3. Eat More Iron to Reduce Cuts in the Corners of Your Lips. What does iron, fissures on the lips, and the relationship with our children have in common?
Perhaps more than you ever thought: iron deficiency may not only produce symptoms of cheilitis, but could also jeopardize the relationship between mothers and new infants.
When you are deficient in iron we do not build enough red blood cells, resulting in a condition called iron deficiency anemia, the most common form of anemia.
This could happen for several reasons, including an unusual loss of blood, an inability to absorb iron, a lack of iron entering the body, or a condition that requires more iron than normal (such as pregnancy or breastfeeding).
Symptoms of iron deficient anemia include feeling grumpy, feeling weaker than usual, headaches, problems concentrating, and, as the anemia worsens, brittle nails, pale skin color, shortness of breath , and angular cheilitis.
Iron deficient anemia is more common than it should be, considering that in most cases the condition can be alleviated with dietary changes (see below).
4. I Always Suspected the Orthodontist was Evil….. None of us particularly enjoys fingers and metal and machines in our mouths - but sometimes orthodontic work is well worth it for a straight, symmetrical smile.
Then again, the perfect smile the orthodontist gives us may come at a price (that is, one beyond the thousands of dollars we've given to the orthodontist) --- orthodontic treatment may be the cause of angular cheilitis, a type of cheilitis wherein fissures radiation from the angles of the mouth.
In 2008, David Cross and Laura Short with Glasgow University in the UK reported that angular cheilitis can, indeed "occur during orthodontic treatment and may persist into retention."
They also report that the "incidence of the condition is unknown."
Perhaps the data is not quite there yet for you to swear off the orthodontist for the sake of a healthy mouth without swollen lips and fissures. Nevertheless, if you are undergoing orthodontic work and have cheilitis, they may not be as unrelated as you'd hope.
5. Eat Your Beef Liver! A delicacy for some, a nightmare for others, beef liver also happens to contain as much as 800 percent of the recommended daily allowance of vitamin B12: such a boost in B12 may be just what you need if you have cheilitis.
B12 is a water soluble vitamin that we need every day, and that is stored in the liver (hence its high concentration in beef liver). B12 vitamin serves many roles for our bodies, including the maintenance of the nervous system, the production of DNA, and the formation of red blood cells.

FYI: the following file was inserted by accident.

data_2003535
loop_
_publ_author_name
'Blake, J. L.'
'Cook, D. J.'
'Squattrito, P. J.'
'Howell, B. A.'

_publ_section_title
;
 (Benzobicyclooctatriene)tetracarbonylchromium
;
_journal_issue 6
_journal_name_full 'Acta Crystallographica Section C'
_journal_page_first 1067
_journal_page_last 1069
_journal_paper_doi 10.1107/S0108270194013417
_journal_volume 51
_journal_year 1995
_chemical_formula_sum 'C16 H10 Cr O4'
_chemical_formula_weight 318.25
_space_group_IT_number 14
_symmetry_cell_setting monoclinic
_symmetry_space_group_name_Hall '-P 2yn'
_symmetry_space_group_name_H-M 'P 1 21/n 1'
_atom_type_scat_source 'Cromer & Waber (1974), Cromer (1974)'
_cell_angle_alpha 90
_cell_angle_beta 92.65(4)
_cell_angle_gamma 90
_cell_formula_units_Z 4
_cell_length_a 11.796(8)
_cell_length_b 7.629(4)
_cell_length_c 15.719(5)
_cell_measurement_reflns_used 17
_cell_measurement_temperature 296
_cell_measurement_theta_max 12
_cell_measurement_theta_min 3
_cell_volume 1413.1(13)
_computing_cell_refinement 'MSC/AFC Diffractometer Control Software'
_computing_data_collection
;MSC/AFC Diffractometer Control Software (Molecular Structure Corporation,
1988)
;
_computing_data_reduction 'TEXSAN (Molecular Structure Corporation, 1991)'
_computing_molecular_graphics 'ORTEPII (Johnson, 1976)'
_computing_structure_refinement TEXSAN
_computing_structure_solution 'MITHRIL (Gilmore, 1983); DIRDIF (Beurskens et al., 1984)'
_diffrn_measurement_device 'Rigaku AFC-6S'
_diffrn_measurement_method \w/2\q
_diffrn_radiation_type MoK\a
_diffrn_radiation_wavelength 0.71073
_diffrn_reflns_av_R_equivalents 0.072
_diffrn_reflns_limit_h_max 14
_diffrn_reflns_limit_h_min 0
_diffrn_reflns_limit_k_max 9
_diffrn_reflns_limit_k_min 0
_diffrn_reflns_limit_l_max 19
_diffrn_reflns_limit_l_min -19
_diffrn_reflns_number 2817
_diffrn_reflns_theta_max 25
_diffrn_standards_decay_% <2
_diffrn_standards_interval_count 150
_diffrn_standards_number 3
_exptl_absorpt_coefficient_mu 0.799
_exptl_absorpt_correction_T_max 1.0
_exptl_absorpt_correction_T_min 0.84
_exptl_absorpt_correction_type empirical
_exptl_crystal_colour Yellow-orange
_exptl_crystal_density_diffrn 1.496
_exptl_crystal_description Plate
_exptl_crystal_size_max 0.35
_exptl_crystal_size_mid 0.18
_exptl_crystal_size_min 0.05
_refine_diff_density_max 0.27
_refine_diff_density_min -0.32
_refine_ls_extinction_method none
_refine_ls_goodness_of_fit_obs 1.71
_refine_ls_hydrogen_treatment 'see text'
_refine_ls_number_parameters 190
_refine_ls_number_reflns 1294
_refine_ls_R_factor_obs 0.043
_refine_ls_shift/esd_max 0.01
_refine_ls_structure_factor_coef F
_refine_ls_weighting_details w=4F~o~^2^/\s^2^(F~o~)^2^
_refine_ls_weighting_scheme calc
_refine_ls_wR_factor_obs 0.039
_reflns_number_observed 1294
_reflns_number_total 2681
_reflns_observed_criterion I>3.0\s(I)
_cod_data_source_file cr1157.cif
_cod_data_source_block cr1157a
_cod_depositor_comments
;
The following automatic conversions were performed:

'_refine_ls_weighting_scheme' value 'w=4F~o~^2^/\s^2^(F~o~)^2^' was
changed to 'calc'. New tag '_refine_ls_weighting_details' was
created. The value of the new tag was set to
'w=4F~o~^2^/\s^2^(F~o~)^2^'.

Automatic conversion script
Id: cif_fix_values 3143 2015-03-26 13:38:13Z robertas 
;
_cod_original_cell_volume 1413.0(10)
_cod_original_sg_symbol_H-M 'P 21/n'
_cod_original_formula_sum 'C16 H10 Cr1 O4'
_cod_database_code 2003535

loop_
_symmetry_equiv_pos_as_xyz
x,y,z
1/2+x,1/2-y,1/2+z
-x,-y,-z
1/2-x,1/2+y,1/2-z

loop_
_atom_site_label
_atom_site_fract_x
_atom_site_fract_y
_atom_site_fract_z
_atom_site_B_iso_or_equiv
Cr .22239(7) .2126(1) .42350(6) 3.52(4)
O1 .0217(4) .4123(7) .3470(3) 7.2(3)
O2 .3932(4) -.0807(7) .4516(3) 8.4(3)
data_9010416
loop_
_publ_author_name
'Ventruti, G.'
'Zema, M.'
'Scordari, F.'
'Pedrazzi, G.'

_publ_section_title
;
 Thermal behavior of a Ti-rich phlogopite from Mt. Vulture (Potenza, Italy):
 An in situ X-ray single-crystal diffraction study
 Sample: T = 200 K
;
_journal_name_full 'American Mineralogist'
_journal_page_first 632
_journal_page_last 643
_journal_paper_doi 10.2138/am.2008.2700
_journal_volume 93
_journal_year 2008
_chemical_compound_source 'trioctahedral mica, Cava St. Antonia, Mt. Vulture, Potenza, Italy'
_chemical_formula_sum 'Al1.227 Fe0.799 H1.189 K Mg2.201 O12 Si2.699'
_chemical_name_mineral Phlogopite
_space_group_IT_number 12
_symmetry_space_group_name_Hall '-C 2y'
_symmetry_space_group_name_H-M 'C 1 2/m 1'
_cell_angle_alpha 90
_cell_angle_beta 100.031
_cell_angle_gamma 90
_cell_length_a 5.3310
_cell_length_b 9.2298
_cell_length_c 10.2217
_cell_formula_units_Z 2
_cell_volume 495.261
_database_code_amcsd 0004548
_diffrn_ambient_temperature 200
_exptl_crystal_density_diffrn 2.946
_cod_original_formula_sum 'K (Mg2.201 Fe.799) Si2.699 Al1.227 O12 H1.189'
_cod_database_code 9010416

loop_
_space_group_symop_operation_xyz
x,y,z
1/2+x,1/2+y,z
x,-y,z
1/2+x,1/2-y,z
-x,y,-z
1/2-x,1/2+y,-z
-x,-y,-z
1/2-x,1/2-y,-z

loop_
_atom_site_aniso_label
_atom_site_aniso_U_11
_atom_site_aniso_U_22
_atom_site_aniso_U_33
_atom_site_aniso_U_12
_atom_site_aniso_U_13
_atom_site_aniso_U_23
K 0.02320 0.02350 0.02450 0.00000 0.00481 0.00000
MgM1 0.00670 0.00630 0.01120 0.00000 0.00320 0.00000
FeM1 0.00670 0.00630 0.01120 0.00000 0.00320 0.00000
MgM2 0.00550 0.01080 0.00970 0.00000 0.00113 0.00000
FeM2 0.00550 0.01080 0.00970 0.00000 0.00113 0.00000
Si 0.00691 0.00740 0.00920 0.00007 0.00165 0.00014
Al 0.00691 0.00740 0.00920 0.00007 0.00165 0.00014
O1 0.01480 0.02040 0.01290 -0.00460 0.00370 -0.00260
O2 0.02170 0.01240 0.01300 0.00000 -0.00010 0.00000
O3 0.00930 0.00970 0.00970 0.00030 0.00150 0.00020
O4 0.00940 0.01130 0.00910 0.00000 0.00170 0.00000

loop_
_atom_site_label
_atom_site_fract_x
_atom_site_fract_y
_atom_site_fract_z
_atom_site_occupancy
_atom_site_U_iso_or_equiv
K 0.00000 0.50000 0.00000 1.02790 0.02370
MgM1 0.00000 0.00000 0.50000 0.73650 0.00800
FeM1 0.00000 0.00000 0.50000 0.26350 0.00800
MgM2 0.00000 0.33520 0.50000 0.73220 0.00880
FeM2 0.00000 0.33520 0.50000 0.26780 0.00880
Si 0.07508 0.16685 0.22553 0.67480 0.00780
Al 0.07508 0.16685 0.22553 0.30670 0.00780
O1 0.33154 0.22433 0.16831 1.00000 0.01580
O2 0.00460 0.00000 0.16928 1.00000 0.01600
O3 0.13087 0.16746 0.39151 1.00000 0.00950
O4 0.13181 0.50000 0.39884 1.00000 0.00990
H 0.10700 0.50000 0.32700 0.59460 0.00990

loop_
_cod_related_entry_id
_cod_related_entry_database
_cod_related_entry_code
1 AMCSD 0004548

Symptoms of B12 deficiency include muscle weakness, fatigue, incontinence, low blood pressure, shakiness, depression, and cognitive problems such as poor memory. A more serious lack of B12 can result in anemia.
In 2009, researchers from Brazil reported that B12 deficiency can also manifest orally, with symptoms of cheilitis.
The authors include Professors of oral and maxilofacial pathology, and oral and maxilofacial surgeons, and were led by Dr. Hélder Pontes with the Dental School of the Federal University of Pará.
The team studied how megaloblastic anemia, a type of anemia that often arises from a lack of B12. The team reports that in addition to the symptoms of B12 deficiency listed above, oral manifestations include glositis, recurrent oral ulcer, oral mucosa, and cheilitis.
The team describes the case of a patient with megaloblastic anemia and B12 deficiency. They prescribed treatments of daily doses of supplemental B12 and, just in case supplements weren't cutting it, asked the patient to modify her diet: that is, the patient was prescribed a daily dose of beef liver.
After 14 days of this new treatment and diet, all oral symptoms disappeared. The authors emphasize the importance of early diagnosis of B12 deficiency and/or megaloblastic anemia from these indications such as cheilitis, in order to prevent "neurological signs, which could be irreversible."
Vitamin B12 deficiency is often associated with strict vegetarians; however, some people's bodies do not properly absorb the vitamin. If you want to make sure you're getting enough B12, shoot for at least 2.4 micrograms a day, and more if you are pregnant or mursing: a three ounce slice of beef liver provides about 48 micrograms of B12. In addition to liver, B12 rich foods include red meats, turkey, and some dairy products such as eggs.